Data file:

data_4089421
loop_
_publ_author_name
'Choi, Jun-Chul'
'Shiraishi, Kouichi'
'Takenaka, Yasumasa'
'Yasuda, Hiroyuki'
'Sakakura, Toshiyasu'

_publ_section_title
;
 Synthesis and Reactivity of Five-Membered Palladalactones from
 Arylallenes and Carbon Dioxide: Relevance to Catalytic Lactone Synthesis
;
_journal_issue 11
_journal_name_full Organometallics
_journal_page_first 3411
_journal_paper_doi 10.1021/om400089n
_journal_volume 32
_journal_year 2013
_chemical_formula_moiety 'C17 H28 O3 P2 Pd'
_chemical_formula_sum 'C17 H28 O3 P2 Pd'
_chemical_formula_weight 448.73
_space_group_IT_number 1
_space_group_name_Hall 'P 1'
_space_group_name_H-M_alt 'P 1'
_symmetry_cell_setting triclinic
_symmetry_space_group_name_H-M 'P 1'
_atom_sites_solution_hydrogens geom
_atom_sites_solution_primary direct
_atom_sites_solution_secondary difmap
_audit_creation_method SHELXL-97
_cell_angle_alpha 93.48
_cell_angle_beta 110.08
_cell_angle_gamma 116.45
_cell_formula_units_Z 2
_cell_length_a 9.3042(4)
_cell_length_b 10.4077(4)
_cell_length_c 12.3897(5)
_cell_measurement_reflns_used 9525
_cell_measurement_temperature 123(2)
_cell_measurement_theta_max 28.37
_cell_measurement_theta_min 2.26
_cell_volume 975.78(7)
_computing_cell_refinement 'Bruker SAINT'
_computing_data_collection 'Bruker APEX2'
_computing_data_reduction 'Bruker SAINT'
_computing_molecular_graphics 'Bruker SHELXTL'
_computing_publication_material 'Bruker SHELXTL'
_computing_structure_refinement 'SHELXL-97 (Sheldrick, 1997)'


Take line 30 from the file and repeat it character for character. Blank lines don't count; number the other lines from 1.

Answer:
_atom_sites_solution_secondary difmap